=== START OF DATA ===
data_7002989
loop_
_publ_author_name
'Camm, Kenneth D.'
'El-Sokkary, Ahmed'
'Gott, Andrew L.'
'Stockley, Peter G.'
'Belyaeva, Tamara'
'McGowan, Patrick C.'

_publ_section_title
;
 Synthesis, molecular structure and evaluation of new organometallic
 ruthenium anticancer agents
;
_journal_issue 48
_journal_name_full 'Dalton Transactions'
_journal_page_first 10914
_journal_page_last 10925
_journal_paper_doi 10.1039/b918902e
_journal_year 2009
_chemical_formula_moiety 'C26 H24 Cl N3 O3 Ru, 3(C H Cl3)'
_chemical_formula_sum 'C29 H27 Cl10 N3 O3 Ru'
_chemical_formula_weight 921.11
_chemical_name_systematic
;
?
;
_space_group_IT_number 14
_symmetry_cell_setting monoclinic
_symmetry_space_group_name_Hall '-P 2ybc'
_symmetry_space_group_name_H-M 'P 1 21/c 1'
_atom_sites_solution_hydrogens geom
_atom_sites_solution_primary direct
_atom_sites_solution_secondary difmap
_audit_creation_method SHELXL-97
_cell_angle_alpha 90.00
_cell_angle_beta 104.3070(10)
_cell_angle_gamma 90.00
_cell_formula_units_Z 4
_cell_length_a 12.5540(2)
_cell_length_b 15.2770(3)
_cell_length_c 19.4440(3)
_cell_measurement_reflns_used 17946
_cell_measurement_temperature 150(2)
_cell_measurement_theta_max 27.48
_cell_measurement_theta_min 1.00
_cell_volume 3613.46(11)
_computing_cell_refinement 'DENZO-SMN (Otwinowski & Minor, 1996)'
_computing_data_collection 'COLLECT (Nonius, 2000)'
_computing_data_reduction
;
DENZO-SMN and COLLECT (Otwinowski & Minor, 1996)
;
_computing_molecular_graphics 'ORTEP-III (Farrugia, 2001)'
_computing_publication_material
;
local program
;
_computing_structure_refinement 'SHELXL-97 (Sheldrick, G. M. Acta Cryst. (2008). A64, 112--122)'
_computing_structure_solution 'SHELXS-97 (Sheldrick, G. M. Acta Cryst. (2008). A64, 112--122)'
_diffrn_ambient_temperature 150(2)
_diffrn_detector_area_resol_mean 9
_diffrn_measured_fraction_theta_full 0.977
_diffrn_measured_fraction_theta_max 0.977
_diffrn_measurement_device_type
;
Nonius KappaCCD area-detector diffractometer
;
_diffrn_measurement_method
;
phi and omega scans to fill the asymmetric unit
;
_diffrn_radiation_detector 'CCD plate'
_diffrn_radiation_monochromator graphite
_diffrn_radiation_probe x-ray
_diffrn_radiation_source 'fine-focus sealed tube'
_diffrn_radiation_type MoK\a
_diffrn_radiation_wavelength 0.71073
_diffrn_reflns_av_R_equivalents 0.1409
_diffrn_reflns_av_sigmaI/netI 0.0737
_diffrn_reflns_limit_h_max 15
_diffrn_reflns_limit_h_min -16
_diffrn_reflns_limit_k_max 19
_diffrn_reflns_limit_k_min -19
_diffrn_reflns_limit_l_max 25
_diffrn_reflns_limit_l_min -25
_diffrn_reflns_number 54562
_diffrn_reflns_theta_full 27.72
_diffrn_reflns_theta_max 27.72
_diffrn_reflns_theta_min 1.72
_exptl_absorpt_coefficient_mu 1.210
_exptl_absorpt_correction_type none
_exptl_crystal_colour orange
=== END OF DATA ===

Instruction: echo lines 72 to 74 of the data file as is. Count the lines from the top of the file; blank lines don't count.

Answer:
;
_diffrn_radiation_detector 'CCD plate'
_diffrn_radiation_monochromator graphite